Saturday, August 31, 2013

Energy Usage: First 8 Months

Are you curious how much energy Midori Haus uses and how it compares with other houses in the area?  The proof is in the utility bill.  When I get the utility bill from Pacific Gas & Electric (PG&E) each month via email I always log in to their site to look at the "My Usage" tab to see how our electricity and natural gas usage compare with similar homes in the area.  Take a look at these screen shots:

Our electriity usage averaged 227kWh per month for the last 6 months (Mar-Aug).  You can see from the graph that our usage (blue line) is pretty low, tracking closely to the efficient homes (green line) in the area.  The house was in construction through January and we started living full time in the house on March 15, 2013 when the blinds for the windows were installed.

Electricity usage was a bit higher in February and March when we had several fans and vaporizers running 24/7 to remove the smell coming from the stains applied to the fiberglass door.  Usage was low in April when we were on vacation for 10 days.

 Our natural gas usage averaged 1.8 Therms per month for the last 6 months (Mar-Aug).  Our gas usage (blue line) is just a fraction of similar homes in the area and even lower than the most efficient homes in the area.

We use a gas boiler as a backup heat source for domestic hot water.  Primary source of heat for the hot water is the sun.  We have a solar thermal system (to be explained in a separate post) that pre-heats the hot water.  We also have a natural gas barbecue grill out on the deck.  That accounts for the little blip in gas usage in the summer -- 2 Therms in June, 1 Therm in August.


You may wonder what homes are compared in these graphs.  PG&E does a good job of giving us an apples-to-apples comparison.  The definition of similar homes for us is single family houses with an average of 1572 sq ft using natural gas heat within 0.6 miles.

Our house is technically heated by gas because PG&E does not have a category for homes heated by the sun.  How is our house heated?  When the temperature in the hallway thermostat dips below 68F a pump in the mechanical room turns on to circulate hot water (mostly heated by the sun) through the hydronic coil in the house.  The hydronic coil is used to warm up the air in our ventilation system. For a typical house this amount of heat is not enough to make it comfortable.  But Midori Haus is a passive house that is super-insulated and super-airtight.  So we only need the equivalent energy of half a hairdryer to heat our home in the winter.  Should the temperature in the hot water tank dip below 120F then the backup gas boiler turns on, thus the house is technicall heated by natural gas.  But as you can see from the graph above this doesn't happen regularly.  The higher usage of natural gas in January and February reflects the start-up condition for the hot water heater.  The storage tank and the backup gas boiler were installed and turned on in January when it was cold outside and the sunlight duration short.  So the gas boiler did bulk of the work to heat up 165 gallons of water to 120F.  It's amazing that we only used only about quarter of natural gas that similar homes used in January and the house was comfortable.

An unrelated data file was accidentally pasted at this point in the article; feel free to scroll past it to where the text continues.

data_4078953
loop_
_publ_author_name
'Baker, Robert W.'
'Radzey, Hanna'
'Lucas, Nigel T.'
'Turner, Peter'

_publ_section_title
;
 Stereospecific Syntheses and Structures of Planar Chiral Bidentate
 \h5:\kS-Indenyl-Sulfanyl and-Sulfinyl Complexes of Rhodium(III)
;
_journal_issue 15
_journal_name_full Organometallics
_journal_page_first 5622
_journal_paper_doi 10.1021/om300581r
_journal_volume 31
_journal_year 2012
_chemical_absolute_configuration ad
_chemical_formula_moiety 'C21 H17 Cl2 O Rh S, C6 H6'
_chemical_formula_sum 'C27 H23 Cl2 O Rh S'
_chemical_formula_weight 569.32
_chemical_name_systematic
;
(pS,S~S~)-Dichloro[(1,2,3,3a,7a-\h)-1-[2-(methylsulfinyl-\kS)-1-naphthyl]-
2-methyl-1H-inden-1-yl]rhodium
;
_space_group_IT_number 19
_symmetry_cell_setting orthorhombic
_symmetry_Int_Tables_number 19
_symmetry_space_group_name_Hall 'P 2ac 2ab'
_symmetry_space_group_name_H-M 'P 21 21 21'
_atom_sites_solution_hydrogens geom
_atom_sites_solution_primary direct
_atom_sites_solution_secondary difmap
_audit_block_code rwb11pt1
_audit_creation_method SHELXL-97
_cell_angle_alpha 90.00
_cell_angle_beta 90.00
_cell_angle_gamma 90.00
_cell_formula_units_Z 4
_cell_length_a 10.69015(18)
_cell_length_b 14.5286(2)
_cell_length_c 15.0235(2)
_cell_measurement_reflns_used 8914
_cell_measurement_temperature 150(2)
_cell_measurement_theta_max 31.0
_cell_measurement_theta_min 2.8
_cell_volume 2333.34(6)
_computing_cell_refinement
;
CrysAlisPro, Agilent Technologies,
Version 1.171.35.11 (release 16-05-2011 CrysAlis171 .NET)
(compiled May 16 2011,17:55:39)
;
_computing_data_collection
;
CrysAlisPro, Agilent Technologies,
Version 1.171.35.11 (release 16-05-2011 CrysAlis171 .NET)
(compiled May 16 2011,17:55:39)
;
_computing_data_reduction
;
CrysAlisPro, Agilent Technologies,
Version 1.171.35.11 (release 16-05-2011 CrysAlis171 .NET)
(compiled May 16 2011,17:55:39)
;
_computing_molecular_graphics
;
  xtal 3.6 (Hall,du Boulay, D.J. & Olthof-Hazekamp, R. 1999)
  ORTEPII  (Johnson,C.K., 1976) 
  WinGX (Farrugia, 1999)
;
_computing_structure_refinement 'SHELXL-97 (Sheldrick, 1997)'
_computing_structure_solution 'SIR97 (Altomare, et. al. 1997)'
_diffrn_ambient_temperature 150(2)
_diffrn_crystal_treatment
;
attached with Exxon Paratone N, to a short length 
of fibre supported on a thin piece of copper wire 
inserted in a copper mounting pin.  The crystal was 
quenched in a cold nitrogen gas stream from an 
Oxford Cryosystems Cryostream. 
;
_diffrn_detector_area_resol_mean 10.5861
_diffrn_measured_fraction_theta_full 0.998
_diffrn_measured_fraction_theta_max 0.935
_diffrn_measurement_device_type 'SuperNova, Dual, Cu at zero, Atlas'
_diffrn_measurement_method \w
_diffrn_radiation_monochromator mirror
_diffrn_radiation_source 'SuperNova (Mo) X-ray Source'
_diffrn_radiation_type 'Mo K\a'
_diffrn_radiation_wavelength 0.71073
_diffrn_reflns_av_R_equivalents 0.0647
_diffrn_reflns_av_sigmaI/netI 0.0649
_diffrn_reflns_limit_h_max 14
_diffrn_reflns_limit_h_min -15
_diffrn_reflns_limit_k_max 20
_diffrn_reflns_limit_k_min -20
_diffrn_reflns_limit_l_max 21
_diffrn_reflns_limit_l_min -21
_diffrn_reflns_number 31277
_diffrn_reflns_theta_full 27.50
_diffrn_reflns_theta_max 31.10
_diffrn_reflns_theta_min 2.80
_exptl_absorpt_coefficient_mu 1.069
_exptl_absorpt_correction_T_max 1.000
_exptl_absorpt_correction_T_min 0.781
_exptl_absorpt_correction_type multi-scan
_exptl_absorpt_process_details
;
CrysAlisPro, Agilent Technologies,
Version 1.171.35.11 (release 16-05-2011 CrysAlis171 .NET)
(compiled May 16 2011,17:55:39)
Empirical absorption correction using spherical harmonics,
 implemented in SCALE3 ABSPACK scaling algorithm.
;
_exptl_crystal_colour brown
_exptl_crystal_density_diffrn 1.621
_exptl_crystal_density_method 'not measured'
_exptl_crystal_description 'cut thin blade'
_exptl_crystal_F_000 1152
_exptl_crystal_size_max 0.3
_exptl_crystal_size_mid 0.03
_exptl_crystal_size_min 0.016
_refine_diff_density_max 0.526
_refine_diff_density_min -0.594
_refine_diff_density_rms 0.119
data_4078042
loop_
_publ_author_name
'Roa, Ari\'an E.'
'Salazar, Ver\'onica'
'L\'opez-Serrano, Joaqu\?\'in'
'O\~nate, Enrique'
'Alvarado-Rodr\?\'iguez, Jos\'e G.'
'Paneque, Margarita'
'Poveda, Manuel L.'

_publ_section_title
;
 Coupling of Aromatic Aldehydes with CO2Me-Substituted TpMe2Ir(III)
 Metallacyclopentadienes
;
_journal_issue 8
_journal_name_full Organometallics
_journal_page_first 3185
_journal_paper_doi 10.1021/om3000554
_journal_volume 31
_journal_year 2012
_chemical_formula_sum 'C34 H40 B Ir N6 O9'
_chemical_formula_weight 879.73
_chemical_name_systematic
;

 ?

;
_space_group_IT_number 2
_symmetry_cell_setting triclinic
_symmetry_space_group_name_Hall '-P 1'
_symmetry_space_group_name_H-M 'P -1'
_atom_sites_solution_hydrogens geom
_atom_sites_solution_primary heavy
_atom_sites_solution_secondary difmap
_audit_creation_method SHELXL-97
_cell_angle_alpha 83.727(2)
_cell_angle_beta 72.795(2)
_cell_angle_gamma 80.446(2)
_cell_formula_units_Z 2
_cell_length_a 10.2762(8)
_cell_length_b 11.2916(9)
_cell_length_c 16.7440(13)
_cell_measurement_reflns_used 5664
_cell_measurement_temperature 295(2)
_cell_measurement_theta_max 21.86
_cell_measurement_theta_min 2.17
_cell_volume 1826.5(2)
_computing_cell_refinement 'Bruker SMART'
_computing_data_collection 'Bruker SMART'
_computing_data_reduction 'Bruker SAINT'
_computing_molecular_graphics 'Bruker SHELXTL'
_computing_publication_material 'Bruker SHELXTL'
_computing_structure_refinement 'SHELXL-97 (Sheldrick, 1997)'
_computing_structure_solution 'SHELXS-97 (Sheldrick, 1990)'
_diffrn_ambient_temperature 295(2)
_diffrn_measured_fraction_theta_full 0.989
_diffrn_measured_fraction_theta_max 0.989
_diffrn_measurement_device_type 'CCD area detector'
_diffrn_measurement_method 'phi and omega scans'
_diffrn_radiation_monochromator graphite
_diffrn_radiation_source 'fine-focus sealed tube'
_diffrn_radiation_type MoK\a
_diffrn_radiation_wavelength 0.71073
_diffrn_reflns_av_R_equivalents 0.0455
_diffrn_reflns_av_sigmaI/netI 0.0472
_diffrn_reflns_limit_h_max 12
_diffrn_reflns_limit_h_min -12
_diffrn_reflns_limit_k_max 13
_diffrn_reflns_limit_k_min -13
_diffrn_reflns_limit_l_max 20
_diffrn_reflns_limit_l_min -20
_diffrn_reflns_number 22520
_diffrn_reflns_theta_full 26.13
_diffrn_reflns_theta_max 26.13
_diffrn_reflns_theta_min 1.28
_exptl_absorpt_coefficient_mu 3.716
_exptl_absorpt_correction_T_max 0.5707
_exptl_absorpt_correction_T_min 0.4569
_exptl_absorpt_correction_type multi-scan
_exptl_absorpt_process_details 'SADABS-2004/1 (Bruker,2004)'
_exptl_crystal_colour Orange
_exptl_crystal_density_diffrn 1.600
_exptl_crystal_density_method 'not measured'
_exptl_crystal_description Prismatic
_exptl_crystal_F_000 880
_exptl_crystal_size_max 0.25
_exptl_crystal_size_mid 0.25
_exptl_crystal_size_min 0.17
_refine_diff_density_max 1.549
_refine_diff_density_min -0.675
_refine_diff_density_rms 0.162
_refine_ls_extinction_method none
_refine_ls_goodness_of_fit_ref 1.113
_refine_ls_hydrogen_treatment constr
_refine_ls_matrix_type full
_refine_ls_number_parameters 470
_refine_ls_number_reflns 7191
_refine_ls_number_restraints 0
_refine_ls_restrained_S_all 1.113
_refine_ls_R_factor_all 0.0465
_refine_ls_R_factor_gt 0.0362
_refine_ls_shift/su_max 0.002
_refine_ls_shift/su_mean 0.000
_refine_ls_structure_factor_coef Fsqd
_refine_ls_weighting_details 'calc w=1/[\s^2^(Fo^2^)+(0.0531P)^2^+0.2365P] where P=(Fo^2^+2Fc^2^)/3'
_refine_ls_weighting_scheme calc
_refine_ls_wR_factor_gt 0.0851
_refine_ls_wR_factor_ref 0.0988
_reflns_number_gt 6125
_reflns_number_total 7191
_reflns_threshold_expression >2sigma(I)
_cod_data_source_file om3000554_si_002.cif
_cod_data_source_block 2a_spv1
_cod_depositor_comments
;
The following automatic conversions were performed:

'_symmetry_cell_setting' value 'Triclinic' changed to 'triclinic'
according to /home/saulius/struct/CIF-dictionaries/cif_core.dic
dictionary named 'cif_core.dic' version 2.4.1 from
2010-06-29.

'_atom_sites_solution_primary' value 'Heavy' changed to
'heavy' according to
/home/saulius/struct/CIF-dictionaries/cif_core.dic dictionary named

The amount of energy reflected in the utility bill is not only for heating the house.  A good portion is attributed to appliance choices and our behavior.  At Midori Haus we use electricity for cooking, clothes washing, lighting and handful of gadgets plugged into the wall.  When we lived in the 1300 sq ft condo we had lots of gas appliances -- wall furnace, standard hotwater heater, stove and oven.  So I expected our electricity usage to be a bit higher at Midori Haus than at our condo.  And it is a bit higher but not by much.  To compare the energy usage between similar seasons I grabbed a few screen shots of the energy usage at our condo in 2012:

 The monthly electricity usage averaged about 147 kWh for the condo for the same period last year (Mar - Aug 2012). Some of the gadgets consuming electricity are the same -- laptop computers, stereo, hair dryer, coffee grinder, etc.  The occupant behavior is somewhat similar too.  The difference in occupant behavior is that I spend far less time at Internet cafes now.  Back in 2012 when I was uncomfortable at the condo (I thought it wasn't warm enough) I packed up my computer and hung out at the local coffee shops.  Now I don't do that.